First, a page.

New aluminium tanks cost around $150, whereas a steel tank is closer to $300. This cost-saving does have a few drawbacks, though. The lifespan of aluminium tanks are usually shorter than steel and they are much more buoyant. With aluminium, you’ll have to wear more weight as the tank becomes more buoyant at the end of the dive, unlike steel tanks that remain negatively buoyant.

Steel is also stronger and the tanks can be smaller, but aluminium has the advantage of being slightly more corrosion resistant.

Other gear

As for the rest of your kit, it depends on how often you intend on diving from a boat and what you personally find comfortable. I have found that streamlined, backfill BCDs (Buoyancy Control Devices) are not only cheaper but smaller and easier to store onboard.

If possible, find one with a built-in backup regulator on the inflator hose and integrated weight bags, as this will further streamline your gear.

One of the most important pieces of gear is a dependable dive computer or watch. A dive computer will constantly monitor your depth and time to calculate safe diving limits using dive tables. While it is possible to do these calculations on your own, a computer is more reliable.

Once in the water do a final check with your buddy. Photo: voyagesofagape.com

Rachel and I each dive with computers that tell us all relevant information to ensure we are diving within established dive profiles.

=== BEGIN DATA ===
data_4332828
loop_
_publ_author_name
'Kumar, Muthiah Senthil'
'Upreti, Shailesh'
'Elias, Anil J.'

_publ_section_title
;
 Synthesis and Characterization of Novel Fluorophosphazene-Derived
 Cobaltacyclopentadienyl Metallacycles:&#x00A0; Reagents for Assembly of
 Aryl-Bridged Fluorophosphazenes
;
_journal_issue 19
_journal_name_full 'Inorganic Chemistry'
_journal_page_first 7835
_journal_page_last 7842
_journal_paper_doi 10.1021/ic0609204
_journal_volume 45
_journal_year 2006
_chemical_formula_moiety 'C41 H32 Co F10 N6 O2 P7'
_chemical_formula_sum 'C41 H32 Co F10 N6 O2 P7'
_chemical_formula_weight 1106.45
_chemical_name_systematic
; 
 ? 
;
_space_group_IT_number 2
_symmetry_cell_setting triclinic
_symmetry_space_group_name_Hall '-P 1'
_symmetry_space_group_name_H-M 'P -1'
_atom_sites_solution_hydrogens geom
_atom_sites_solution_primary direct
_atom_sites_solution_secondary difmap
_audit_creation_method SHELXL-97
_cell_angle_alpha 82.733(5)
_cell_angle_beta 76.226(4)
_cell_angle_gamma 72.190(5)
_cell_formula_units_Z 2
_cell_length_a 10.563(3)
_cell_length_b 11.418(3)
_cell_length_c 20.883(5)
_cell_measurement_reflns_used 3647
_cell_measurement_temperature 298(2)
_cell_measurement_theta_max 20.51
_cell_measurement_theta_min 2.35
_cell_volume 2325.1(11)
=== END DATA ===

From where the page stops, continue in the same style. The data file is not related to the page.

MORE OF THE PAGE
A good quality BCD, first stage, regulator, and computer with depth and pressure will usually cost around $850. Even more affordable scuba sets are usually good quality and if rinsed, dried, and stored out of the sun, and can last for hundreds, even thousands of dives.

To ensure that your kit is ready to go, even in the most remote places, it’s a good idea to carry an assorted O-ring set, a spare hose or two, and a replacement battery for your dive computer.

The mask and fins you usually use for snorkelling should suffice for most recreational diving, but an additional set will bring your total to around $1,000 (US) for a full set of quality gear, or roughly the same cost as 15 dives through a tour company.

Having your gear onboard also has the advantage that if you ever foul your chain or anchor, you’ll be able to untangle it yourself and maybe even give the boat’s bottom a quick scrub while you’re at it.

Diving in

Our tanks live happily secured to the mast pulpit where they are easily accessible while the rest of our gear is stored in a locker in a single large mesh bag. When it’s time to dive, our side deck becomes a mini dive shop as we assemble our gear.

We leave our weights out of the BCDs to lighten the load as much as possible when transferring to the dinghy (be careful never to lift from the first stage, use the handle on your BCD or the yoke on the tank instead to ensure you don’t damage the tank’s O-ring).

Many of the best dive sites have mooring buoys that you can use to tie up the dinghy. If you find a site that doesn’t have a mooring, use a small grapple-style anchor with several feet of chain and some small diameter line to anchor the dinghy. Just be sure to check that your anchor is well set and not damaging live coral.

On larger boats, it’s common to don your dive gear on the boat and back-roll off the side, but in a cramped and unstable dinghy this can be difficult. Instead, we’ve fixed a length of shock cord to each of our BCDs with a bronze clip. This five-minute project allows us to partially inflate our gear and roll it into the water where it can float securely attached to the dinghy until we’re ready to get in and begin our dive.

The first time we put our BCDs on in the water felt strange and awkward, but we quickly found it to be much easier. At the end of the dive, we reverse the procedure, re-clipping the BCDs to the dinghy and easily climbing in without worrying about our gear floating off.